Jaguar Land Rover is launching a new digital skills apprenticeship programme following its competition for software engineers that tasked them with writing the code necessary to guide a model Range Rover Evoque around a circuit.
The vehicle manufacturer has identified a need for more software coders to deliver the autonomous and connected vehicles of the future, and runs the Land Rover 4×4 In Schools Technology Challenge annually to test their abilities.
The talented teenagers competing in this year’s Land Rover 4×4 In Schools Technology Challenge world finals were able to write 200 lines of code in just 30 minutes, to successfully navigate the scale model Range Rover Evoque around the 5.7-metre circuit.
David Lakin, head of education from the Institution of Engineering and Technology (IET), said: “Digital skills are vital to the economy, which is why the IET is proud to support initiatives like the Land Rover 4×4 In Schools Technology Challenge to ensure we inspire, inform and develop future engineers and encourage diversity across STEM subjects from a young age. If we are to safeguard jobs for the next generation, we must equip the workforce of the future with the skills they will need to engineer a better world.”
This year, Jaguar Land Rover is new digital skills apprenticeship programme to attract the brightest computer engineers to help code its next-generation electric, connected and autonomous vehicles and support the factories of the future.
Nick Rogers, executive director of product engineering at Jaguar Land Rover, explained: “The UK will need 1.2 million more people with specialist digital skills by 2022, and as a technology company, it’s our job to help inspire and develop the next generation of technically curious and pioneering digital engineers. The Land Rover 4×4 In Schools Technology Challenge is just one of the ways we are doing this, as well as our new Digital Skills Apprenticeship programme we are launching this year.”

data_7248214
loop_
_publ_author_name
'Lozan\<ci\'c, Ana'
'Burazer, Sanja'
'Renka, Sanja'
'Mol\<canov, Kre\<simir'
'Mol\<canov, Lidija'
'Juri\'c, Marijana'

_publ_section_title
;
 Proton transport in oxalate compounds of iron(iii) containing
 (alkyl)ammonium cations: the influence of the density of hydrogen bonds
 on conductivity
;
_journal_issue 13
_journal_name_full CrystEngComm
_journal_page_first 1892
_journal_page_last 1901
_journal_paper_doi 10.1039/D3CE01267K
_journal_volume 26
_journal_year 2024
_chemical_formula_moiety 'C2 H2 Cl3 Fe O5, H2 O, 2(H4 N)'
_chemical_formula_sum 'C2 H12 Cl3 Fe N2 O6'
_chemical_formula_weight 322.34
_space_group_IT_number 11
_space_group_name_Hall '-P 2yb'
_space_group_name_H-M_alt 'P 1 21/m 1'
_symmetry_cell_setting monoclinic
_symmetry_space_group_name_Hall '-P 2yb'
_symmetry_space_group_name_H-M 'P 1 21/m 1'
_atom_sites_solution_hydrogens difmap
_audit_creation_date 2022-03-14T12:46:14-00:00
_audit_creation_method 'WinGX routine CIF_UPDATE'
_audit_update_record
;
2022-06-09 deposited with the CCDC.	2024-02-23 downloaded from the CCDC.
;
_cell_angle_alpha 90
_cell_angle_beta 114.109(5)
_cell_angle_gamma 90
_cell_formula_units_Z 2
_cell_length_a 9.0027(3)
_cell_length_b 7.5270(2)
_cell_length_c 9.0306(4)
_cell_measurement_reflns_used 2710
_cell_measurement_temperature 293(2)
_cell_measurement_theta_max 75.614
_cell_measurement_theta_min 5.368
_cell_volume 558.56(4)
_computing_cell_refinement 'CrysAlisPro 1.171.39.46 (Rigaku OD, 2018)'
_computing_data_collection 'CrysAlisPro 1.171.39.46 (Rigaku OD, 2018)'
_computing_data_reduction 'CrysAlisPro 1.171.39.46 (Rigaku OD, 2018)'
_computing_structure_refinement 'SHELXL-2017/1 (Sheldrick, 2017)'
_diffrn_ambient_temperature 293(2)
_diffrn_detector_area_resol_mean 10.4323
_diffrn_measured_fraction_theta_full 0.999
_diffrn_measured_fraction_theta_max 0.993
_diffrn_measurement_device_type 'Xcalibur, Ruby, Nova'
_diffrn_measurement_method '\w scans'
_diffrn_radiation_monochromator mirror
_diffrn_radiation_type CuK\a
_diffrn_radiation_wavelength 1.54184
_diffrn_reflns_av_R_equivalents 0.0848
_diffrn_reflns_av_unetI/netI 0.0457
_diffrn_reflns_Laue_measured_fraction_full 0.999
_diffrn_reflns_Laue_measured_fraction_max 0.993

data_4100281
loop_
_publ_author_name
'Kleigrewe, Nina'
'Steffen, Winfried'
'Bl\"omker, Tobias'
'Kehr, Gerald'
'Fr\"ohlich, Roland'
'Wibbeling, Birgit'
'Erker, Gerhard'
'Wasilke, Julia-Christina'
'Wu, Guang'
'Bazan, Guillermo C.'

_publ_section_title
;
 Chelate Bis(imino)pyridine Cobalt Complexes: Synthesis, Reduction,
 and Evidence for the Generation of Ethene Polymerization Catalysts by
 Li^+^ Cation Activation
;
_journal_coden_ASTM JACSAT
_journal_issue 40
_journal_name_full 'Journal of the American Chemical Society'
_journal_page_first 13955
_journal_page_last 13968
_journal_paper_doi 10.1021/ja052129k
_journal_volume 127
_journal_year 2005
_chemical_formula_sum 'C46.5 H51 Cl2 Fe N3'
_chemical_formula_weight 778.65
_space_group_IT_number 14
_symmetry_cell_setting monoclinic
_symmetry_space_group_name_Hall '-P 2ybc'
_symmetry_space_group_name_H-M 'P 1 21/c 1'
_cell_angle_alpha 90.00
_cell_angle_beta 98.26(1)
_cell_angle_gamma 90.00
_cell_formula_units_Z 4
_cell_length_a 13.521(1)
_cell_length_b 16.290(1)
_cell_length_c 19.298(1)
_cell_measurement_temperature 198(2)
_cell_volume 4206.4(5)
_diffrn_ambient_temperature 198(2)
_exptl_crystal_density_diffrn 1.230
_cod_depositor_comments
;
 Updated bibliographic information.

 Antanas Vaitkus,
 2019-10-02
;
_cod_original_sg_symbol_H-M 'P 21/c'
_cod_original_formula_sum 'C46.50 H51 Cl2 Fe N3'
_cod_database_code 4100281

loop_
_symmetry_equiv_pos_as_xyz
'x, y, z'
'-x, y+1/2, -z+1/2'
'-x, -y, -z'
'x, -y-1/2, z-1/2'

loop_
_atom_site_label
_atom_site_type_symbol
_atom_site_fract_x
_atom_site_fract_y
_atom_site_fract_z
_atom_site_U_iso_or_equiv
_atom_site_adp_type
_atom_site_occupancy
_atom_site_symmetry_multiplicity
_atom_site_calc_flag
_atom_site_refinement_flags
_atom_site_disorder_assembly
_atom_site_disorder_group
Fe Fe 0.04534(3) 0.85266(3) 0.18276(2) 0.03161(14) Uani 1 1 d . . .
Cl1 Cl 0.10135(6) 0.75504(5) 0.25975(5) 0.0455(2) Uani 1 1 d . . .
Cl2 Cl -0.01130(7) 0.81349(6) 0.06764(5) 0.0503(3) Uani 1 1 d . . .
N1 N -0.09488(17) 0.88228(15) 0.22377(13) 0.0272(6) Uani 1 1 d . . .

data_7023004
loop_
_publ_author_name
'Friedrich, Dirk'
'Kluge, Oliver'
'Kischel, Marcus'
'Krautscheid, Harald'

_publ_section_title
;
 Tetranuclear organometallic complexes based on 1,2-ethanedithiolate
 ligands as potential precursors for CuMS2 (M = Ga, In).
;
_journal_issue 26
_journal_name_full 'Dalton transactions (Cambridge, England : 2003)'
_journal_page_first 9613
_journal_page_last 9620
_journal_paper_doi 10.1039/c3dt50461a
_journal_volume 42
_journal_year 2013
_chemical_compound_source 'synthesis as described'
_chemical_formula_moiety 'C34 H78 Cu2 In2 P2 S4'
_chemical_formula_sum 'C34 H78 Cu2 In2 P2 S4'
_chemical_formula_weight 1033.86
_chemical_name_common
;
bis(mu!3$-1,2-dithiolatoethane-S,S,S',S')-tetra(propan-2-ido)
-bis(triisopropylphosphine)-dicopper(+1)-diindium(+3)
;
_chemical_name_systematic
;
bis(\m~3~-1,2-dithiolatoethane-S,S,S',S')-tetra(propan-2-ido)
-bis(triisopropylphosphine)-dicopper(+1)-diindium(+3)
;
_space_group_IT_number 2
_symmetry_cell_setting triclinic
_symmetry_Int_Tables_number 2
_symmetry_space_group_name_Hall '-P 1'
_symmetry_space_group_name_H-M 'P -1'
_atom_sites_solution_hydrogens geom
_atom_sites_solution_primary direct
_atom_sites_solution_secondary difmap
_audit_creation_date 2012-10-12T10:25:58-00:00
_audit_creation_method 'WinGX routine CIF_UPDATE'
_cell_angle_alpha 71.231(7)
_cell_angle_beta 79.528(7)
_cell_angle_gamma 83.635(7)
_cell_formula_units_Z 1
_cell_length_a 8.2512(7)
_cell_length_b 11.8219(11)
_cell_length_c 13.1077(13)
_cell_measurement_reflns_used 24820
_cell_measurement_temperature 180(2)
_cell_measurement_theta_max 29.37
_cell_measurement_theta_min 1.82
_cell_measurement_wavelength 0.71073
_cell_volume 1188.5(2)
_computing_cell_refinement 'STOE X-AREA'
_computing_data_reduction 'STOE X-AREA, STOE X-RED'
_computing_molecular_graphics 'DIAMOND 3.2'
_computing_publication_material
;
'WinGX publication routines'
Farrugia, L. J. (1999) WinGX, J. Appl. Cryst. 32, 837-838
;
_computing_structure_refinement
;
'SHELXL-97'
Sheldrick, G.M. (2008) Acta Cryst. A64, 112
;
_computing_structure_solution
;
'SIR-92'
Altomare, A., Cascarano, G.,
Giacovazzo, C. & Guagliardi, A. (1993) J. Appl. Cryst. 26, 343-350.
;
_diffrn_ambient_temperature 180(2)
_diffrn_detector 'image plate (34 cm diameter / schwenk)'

The Land Rover 4×4 in Schools programme has helped the vehicle manufacturer reach more than four million young people since 2000. This year, 110 students from 14 countries qualified for the world finals held at the University of Warwick, with NewGen Motors team from Greece lifting the trophy following two intensive days of competition.
Mark Wemyss-Holden, former teacher and curriculum content developer, said: “Coding is high on the agenda across industry and teachers do a fantastic job delivering the curriculum, but schools have competing priorities and are hamstrung by limited budgets and time. The private sector, and programmes like Land Rover 4×4 In Schools, have a real opportunity to bridge the gap between what learners enjoy studying and how that translates into a future career.”